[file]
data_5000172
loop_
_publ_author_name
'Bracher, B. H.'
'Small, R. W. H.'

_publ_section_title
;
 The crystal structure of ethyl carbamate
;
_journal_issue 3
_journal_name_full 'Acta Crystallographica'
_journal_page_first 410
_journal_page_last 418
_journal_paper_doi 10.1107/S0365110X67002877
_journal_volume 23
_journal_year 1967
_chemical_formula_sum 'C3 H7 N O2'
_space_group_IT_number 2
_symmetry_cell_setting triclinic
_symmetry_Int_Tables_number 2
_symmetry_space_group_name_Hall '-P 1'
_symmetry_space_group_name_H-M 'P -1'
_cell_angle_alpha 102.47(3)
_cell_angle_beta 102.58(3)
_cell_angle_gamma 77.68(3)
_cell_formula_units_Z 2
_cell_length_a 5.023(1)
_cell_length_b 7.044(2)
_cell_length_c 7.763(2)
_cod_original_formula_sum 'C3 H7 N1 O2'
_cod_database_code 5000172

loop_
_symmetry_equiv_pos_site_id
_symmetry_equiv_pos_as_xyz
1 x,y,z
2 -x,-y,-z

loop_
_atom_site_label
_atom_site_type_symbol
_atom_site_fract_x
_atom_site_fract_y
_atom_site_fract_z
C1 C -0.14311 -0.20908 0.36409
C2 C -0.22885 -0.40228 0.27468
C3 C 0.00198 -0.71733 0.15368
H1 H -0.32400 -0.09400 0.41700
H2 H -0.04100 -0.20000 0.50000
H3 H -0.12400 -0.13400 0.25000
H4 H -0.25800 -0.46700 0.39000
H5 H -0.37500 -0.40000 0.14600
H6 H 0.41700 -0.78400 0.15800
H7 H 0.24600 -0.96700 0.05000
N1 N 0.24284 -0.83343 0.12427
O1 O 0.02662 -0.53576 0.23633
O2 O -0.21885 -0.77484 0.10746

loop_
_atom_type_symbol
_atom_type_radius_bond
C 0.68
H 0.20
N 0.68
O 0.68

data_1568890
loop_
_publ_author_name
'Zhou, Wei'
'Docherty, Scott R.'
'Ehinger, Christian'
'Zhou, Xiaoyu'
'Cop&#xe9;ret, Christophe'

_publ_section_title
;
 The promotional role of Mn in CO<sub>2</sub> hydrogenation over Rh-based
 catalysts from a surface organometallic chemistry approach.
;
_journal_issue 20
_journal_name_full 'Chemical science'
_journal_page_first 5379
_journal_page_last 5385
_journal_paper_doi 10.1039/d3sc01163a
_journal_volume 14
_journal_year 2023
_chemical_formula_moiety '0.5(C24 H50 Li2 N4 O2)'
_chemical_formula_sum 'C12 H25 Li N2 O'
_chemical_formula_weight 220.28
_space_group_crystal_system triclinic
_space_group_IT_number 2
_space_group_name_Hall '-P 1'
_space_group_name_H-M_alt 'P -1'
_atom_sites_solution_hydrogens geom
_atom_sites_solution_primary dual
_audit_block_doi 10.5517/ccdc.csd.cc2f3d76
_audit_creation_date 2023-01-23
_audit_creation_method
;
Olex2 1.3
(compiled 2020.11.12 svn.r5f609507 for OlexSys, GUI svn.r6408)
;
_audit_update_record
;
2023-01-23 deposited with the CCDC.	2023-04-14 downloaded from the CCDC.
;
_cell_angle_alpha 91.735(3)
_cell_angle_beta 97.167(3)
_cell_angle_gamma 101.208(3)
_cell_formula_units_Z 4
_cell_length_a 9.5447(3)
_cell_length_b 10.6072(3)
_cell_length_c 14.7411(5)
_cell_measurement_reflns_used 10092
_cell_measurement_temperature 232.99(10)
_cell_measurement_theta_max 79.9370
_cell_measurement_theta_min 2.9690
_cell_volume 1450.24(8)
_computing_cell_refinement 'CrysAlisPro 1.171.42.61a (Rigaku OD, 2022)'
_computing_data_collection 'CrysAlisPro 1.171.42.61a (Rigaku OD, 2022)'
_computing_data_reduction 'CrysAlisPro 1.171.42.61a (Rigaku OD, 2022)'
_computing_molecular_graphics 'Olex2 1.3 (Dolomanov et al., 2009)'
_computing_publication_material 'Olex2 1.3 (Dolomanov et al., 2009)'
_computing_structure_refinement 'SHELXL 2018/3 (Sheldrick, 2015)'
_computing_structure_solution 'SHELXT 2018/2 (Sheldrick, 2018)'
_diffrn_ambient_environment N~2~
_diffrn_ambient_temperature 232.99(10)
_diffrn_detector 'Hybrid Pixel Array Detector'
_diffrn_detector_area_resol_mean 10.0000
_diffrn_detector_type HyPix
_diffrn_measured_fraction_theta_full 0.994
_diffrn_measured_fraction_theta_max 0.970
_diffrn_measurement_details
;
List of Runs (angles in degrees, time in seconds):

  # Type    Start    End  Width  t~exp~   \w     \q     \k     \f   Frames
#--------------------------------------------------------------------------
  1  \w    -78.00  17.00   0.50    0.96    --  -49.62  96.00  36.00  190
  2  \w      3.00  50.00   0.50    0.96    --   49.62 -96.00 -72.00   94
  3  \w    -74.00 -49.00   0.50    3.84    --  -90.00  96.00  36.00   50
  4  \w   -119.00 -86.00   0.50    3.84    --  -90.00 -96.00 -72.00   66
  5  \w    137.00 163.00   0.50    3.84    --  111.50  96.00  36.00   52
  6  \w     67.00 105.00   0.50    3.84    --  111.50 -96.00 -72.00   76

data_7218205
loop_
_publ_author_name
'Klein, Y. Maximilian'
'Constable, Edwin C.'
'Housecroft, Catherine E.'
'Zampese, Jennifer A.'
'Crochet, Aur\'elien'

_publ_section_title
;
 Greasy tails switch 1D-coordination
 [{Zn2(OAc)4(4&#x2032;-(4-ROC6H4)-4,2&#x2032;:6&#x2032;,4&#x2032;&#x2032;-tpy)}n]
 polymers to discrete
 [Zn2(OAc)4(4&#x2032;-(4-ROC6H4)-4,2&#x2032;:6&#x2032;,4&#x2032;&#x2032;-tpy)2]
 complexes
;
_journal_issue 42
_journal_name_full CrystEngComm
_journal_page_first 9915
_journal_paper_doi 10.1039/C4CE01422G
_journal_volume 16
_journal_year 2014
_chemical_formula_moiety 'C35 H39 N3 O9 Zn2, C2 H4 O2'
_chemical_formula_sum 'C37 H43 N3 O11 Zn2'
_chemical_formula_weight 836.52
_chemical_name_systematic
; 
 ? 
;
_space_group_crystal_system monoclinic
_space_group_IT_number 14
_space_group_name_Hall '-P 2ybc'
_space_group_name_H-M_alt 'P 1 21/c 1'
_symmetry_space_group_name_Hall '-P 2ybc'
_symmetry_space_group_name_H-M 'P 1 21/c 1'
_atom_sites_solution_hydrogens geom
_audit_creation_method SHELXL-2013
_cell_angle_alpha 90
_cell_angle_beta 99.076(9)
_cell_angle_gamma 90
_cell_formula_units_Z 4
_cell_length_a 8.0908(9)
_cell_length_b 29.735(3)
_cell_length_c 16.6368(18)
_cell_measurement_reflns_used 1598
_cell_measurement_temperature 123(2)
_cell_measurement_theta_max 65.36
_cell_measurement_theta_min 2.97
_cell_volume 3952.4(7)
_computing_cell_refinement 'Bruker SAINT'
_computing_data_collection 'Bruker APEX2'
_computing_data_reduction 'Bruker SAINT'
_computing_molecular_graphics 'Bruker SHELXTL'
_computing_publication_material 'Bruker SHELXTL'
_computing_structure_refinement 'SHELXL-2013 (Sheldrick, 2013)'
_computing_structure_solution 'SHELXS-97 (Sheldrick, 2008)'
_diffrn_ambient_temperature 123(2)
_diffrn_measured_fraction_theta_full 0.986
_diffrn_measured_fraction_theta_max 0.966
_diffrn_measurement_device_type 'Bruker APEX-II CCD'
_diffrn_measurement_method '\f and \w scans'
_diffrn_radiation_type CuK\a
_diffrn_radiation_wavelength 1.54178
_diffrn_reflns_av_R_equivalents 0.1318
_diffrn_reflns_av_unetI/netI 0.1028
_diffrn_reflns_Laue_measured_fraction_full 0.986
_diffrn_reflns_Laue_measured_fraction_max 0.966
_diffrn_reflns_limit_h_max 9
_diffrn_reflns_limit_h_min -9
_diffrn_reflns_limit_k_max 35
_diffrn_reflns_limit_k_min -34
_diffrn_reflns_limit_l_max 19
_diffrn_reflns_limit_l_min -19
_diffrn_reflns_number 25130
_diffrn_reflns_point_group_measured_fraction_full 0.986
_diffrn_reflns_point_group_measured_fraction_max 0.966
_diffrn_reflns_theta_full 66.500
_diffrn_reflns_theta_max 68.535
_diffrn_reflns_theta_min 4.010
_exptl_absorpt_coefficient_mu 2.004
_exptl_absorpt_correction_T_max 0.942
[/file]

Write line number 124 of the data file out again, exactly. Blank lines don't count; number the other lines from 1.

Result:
_diffrn_detector 'Hybrid Pixel Array Detector'